Adel Abad is one of the most secure prisons in Iran. Fifty years have passed since this dreadful and labyrinthine prison was built. (Supplied)

By Mahrokh Gholamhosseinpour

April 24, 2020

Last week, a spokesperson for Iran’s judiciary claimed on live television that a number of Shiraz prison inmates, coordinating with friends outside, were planning to use a drone to smuggle mobile phones into the prison. Their plan was exposed and the suspects were arrested.

Adel Abad is one of the most secure prisons in Iran. Fifty years have passed since this dreadful and labyrinthine prison was built, and many prisoners have spent their lives in this dark dungeon with minimal sanitation.

Little is known about the current internal structure of the prison. But in recent days it has been in the news because of several prison revolts across Iran.

Prisoners at Adel Abad Prison told IranWire that the allegations, made by spokesperson Gholamhossein Esmaili, were untrue and ridiculous. The prisoners also spoke about the broader health and security situation inside the facility.


A prisoner named Amir, who is in the “Neshat” ward, said: “It seems that Mr. Esmaili has never been able to visit Adel Abad to know that, with all the watchtowers and equipment and CCTV cameras, it’s unrealistic” to use drones to smuggle in mobile phones.

But Amir emphasized that there are mobile phones throughout Adel Abad because they are sold by prison staff to prisoners at exorbitant prices. “So why do we need drones?” Amir said.

A second prisoner also said that cell phones had been smuggled by a cleric into the prison ward used for political prisoners, over years, and that the phones were sometimes sold to other inmates by other members of the prison staff.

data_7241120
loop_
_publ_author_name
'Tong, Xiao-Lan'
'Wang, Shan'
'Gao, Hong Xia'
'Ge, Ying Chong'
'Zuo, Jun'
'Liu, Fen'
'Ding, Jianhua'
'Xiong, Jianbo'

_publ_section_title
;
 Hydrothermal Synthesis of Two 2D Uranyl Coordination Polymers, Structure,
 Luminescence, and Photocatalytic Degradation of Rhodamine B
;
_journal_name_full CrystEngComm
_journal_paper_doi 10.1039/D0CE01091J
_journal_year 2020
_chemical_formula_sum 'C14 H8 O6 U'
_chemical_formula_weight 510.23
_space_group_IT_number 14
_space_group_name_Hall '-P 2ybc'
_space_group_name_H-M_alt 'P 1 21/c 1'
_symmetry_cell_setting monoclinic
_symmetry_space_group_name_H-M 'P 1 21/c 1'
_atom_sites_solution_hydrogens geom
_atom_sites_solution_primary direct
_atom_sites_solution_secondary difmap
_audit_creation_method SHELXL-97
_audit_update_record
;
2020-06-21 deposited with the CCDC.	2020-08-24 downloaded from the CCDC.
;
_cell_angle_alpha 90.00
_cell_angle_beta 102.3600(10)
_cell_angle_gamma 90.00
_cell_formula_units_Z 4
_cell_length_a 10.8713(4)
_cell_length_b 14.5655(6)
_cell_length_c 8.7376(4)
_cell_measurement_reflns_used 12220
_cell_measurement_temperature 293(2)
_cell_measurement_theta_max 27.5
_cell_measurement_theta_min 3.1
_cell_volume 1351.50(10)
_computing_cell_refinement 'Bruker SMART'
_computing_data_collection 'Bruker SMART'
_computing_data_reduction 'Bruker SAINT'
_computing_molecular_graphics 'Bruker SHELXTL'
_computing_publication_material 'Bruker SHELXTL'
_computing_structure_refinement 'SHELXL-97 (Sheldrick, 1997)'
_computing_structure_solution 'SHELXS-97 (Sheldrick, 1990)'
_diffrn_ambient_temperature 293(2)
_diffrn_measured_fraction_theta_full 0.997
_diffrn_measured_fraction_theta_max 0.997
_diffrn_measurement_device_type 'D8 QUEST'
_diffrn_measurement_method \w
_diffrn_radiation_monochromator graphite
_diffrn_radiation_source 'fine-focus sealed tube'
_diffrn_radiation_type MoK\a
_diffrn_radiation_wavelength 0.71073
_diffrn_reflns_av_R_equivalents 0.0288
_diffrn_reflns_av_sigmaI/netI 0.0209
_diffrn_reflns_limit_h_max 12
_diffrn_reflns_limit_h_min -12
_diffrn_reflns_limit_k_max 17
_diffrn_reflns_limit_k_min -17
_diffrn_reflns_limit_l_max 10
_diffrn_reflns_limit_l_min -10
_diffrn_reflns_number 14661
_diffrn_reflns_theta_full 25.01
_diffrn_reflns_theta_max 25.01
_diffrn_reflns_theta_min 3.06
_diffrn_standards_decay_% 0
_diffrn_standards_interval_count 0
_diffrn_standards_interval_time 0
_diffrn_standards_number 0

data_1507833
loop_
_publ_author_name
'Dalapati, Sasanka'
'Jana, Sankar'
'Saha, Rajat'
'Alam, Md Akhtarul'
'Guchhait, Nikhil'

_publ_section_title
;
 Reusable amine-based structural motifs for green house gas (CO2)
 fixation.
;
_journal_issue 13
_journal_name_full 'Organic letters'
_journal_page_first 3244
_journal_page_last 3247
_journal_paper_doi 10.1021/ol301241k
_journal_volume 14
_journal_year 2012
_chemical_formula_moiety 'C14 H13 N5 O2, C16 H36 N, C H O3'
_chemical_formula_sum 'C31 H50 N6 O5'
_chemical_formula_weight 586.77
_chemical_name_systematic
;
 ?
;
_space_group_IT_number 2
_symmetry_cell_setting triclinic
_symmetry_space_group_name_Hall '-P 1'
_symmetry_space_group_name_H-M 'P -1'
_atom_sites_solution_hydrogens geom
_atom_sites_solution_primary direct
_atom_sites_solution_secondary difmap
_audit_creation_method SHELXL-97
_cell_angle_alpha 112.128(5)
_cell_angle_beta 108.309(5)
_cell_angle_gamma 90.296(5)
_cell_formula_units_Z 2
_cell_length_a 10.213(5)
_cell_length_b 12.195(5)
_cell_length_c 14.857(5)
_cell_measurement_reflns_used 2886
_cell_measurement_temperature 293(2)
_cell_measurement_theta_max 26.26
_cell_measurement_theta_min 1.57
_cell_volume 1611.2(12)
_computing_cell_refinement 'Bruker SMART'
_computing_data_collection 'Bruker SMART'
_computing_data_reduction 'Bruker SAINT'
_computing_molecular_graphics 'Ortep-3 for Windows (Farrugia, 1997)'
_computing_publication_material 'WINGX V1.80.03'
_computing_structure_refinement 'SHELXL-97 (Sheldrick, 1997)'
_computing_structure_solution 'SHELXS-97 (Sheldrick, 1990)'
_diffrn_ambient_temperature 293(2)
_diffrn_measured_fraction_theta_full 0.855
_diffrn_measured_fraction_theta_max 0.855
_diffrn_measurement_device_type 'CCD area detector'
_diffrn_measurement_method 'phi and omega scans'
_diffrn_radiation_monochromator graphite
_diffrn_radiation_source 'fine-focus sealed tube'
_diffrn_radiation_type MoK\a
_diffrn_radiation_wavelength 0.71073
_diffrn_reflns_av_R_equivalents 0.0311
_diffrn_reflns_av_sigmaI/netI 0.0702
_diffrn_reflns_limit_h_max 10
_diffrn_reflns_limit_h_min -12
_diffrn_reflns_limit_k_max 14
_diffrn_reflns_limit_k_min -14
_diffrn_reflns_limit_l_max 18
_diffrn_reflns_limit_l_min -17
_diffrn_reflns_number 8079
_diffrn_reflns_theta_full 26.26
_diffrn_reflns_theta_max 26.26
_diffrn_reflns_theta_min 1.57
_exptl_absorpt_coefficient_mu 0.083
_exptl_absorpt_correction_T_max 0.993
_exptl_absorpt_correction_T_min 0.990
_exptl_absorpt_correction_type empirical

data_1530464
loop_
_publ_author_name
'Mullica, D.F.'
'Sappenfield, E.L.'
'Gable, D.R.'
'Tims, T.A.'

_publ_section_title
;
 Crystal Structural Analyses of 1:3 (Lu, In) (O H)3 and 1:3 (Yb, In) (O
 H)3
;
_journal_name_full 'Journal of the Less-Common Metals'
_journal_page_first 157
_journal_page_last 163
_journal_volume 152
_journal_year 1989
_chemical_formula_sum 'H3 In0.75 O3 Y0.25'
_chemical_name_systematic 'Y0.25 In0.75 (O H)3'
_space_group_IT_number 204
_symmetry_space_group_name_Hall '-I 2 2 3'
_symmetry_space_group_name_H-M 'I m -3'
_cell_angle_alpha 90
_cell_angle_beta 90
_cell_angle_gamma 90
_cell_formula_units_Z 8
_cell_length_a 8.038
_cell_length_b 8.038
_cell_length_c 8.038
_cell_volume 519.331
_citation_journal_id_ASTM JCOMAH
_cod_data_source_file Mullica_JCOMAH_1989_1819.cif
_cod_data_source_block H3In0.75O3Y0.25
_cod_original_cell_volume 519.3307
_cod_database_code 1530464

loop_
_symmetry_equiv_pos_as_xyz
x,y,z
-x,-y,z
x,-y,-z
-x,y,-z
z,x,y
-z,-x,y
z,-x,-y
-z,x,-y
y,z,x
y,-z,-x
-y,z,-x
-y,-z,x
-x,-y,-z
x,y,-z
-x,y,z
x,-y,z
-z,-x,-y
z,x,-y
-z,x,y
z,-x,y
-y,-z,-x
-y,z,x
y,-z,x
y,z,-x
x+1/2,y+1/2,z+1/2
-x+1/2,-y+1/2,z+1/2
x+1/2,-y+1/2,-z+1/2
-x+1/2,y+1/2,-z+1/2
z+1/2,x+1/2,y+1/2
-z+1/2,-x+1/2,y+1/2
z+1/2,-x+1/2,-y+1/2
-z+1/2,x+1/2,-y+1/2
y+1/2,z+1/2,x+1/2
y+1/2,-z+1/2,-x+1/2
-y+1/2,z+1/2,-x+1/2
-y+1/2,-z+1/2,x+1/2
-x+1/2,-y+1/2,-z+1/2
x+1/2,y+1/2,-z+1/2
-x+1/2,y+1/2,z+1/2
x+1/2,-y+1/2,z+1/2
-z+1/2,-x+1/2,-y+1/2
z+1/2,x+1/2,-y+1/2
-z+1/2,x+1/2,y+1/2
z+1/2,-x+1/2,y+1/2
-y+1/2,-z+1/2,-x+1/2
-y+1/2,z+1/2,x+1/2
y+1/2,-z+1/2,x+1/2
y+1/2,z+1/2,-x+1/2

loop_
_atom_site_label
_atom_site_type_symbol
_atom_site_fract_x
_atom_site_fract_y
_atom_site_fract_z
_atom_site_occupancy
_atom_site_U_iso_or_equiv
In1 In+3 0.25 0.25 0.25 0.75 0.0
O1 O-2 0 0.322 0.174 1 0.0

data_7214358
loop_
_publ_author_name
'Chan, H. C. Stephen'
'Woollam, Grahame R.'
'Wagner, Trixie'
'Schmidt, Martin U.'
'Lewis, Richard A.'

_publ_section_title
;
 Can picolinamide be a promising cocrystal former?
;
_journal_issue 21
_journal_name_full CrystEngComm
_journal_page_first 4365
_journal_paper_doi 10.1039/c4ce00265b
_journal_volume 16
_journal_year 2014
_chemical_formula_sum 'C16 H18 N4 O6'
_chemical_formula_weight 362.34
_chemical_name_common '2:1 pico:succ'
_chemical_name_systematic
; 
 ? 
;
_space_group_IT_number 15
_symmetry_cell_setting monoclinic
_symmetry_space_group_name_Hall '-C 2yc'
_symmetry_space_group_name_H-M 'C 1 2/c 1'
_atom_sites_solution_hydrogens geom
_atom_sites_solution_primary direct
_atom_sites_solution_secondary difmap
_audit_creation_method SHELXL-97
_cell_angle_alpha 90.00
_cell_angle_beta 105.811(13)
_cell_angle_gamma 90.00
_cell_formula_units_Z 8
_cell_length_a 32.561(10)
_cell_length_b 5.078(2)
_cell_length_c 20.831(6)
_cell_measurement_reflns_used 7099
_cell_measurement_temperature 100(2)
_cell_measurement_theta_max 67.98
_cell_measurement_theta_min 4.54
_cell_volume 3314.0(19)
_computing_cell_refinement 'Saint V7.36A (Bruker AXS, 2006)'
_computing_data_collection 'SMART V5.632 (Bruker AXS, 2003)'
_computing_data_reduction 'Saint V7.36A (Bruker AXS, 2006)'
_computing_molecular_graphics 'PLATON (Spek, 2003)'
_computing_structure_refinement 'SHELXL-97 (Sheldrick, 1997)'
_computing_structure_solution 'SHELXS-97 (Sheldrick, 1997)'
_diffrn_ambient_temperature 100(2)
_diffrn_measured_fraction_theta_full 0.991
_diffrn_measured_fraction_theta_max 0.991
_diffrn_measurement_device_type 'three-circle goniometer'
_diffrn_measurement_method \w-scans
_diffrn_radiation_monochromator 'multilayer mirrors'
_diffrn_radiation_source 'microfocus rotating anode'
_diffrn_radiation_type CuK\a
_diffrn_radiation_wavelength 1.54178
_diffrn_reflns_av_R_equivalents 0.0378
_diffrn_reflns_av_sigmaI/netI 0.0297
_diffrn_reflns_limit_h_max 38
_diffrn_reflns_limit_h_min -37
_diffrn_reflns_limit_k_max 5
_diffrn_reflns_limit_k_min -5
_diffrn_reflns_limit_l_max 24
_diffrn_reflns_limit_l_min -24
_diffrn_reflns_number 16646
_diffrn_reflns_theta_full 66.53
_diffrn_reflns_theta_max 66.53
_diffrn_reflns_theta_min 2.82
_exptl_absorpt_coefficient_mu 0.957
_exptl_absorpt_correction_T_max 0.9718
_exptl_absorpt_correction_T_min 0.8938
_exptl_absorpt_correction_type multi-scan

According to this prisoner, Adel Abad’s only infiltration point was a small hatch on the east side of the open space overlooking Ward 10; it was previously covered with a net, and prisoners with strong hands could stand at the bottom of the east side and throw devices out, which would sometimes fall on the net. The hatch was later blocked by the prison authorities.

Adel Abad Prison initially consisted of four wards, each of three floors and 20 rooms. But over time, the main wards have been divided into smaller wards and units.

Each of the original wards were designed for 500 prisoners – in later years they have been packed about five times beyond the intended capacity.

The main corridor, starting from the entrance gate and leading to the green ward, is now home to the prison director’s offices as well as the supervising judge’s office, the health department, and other wards.

The green ward, with capacity for 400 people, which prisoners call a “luxury ward” or a showcase for domestic or foreign official visitors, is where wealthy prisoners who can pay a  monthly fee are held. Another “affluent” section of the prison is the Quran Counseling Center, which is smaller than the green ward and has a population of about a hundred people. This ward also belongs to more fortunate prisoners who are sometimes sent on leave or to religious meetings and have good facilities and services.

Amir, who lives in one of the worst wards, remembered occasions when officials visited one of the so-called affluent wards. “The red carpet is rolled out and visitors are led to the adults’ green ward. Before the visitors arrive, a band plays music with tar, setar and santour, and tables, chairs, dishes, and utensils that are not usually used are also arranged. Smoking is strictly forbidden in these wards and there is no drug use.”